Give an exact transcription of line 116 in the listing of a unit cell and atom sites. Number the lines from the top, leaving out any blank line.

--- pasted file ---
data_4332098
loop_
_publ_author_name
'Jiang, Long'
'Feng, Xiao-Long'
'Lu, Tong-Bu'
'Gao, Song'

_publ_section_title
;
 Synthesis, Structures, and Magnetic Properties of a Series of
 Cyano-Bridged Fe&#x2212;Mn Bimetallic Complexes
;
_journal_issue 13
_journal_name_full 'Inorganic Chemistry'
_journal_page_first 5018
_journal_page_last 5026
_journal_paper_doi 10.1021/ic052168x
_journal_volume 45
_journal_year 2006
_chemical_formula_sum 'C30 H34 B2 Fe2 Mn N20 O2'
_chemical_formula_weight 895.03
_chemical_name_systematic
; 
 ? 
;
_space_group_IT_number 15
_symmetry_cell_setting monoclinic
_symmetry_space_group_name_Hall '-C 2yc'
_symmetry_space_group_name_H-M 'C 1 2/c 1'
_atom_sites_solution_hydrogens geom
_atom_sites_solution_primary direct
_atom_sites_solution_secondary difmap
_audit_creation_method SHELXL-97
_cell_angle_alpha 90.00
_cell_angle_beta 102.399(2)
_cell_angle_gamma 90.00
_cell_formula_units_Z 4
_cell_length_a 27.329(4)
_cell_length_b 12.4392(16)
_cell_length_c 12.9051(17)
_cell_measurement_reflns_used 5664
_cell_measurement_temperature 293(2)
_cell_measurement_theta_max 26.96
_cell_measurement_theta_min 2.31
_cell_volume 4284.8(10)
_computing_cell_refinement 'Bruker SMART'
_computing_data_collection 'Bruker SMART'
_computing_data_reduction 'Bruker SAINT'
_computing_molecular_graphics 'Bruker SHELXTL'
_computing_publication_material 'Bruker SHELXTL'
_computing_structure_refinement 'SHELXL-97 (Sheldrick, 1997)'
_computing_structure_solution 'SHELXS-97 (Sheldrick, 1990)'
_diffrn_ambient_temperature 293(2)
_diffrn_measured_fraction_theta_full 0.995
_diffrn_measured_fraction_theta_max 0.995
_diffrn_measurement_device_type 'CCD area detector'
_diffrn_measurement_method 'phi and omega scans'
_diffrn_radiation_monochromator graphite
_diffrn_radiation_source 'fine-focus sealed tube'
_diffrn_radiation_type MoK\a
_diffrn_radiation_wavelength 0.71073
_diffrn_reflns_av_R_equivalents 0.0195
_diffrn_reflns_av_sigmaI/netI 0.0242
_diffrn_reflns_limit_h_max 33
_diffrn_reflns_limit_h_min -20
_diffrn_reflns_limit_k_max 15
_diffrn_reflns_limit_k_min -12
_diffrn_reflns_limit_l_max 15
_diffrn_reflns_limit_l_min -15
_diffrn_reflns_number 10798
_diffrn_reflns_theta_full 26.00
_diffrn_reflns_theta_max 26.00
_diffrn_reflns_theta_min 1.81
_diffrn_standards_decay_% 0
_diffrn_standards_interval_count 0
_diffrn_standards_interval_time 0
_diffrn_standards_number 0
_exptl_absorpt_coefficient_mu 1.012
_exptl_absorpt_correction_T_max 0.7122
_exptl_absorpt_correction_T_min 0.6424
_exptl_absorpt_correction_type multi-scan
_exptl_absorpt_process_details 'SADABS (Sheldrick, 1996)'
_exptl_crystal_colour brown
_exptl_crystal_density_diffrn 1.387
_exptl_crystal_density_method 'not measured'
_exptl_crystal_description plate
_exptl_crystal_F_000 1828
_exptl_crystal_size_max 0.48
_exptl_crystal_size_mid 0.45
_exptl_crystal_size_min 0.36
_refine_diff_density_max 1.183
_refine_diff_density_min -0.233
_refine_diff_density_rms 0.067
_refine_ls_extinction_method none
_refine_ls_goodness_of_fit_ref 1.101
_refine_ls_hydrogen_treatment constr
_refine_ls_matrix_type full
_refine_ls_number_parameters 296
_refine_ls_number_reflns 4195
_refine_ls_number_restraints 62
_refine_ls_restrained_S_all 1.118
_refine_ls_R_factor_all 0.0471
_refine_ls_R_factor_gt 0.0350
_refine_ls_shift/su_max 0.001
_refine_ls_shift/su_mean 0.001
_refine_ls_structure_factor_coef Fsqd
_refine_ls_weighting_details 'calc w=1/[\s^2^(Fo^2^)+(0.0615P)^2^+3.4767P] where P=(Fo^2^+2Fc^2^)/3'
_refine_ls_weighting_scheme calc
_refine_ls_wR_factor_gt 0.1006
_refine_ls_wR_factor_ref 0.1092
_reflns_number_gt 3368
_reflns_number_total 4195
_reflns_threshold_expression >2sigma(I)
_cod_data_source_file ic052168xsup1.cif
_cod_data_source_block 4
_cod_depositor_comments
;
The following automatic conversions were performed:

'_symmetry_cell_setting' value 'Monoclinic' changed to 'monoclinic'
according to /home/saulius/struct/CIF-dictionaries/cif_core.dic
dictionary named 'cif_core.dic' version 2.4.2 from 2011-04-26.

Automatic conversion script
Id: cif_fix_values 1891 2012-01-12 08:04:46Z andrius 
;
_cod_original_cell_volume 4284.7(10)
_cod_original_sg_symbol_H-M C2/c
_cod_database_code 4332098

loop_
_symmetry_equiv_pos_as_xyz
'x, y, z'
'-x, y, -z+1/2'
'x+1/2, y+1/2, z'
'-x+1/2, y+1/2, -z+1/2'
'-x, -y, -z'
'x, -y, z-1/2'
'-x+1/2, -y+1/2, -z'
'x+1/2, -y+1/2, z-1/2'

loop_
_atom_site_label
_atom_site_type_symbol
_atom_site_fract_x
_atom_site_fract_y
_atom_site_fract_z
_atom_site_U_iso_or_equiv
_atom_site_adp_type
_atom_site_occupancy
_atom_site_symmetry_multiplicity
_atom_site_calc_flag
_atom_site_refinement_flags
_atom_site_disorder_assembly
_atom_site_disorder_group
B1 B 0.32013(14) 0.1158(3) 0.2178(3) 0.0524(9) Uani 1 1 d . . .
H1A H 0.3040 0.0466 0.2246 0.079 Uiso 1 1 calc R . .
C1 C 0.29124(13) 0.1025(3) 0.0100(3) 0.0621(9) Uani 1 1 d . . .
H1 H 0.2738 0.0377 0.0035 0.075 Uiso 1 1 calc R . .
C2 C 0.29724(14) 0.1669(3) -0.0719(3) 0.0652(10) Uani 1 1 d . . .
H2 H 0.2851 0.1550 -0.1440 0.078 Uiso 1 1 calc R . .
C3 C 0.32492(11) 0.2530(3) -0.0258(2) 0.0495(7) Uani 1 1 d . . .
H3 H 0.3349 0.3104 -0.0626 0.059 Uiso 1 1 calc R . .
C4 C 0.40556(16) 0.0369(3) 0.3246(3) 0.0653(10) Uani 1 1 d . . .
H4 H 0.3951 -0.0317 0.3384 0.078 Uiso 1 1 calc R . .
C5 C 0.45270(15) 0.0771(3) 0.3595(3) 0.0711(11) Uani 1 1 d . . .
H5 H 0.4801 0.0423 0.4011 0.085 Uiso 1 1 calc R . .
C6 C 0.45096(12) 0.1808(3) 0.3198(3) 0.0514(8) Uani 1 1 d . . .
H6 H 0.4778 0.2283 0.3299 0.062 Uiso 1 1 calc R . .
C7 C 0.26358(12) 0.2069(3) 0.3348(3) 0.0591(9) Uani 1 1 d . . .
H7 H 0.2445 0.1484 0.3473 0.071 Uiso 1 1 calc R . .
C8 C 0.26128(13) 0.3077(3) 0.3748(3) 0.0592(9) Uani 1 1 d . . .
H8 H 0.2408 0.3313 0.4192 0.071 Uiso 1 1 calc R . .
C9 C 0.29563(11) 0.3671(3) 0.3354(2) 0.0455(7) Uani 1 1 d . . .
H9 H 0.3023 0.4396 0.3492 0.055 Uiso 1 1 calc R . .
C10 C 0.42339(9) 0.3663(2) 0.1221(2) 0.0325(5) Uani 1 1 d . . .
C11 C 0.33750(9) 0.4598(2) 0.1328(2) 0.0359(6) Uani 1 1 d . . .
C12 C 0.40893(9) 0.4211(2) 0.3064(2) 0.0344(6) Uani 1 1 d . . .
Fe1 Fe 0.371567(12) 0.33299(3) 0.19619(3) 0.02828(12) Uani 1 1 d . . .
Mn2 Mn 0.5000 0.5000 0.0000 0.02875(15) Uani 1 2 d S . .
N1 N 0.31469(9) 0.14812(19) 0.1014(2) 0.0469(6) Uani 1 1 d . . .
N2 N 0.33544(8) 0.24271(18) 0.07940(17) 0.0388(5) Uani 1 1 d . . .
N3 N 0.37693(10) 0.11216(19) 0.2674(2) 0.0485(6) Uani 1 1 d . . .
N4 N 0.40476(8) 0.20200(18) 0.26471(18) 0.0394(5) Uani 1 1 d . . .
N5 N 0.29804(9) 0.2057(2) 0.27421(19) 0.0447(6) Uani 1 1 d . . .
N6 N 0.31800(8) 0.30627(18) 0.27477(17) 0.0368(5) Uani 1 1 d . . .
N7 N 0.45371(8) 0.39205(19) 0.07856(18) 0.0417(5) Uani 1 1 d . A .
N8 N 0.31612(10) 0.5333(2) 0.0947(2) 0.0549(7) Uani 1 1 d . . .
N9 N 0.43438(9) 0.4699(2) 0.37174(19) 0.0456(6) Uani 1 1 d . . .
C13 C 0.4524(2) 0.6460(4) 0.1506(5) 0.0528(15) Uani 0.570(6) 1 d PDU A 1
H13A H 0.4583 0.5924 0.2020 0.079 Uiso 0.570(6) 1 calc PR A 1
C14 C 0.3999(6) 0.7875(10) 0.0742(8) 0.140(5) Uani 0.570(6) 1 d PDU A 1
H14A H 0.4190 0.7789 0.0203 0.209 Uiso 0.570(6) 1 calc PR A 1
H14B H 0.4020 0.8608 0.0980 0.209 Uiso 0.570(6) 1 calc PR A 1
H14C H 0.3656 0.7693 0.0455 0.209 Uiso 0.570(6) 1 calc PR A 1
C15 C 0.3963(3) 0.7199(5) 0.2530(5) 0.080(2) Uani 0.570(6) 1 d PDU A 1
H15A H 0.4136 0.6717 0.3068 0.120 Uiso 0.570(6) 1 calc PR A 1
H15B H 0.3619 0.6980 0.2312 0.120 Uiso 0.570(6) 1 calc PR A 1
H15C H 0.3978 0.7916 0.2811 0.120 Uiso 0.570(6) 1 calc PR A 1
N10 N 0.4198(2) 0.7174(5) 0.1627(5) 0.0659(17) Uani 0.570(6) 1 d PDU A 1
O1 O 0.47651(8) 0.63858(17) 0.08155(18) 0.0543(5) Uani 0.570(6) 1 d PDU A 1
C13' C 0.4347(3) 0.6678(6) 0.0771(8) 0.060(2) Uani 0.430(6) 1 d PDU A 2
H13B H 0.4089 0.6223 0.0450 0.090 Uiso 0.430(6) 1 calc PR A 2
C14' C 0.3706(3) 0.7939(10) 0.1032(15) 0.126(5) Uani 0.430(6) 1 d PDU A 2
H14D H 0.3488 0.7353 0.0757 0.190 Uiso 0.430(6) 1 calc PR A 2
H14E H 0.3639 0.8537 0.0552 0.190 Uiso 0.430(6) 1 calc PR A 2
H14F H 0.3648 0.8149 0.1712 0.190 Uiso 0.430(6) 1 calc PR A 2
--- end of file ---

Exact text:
_cod_depositor_comments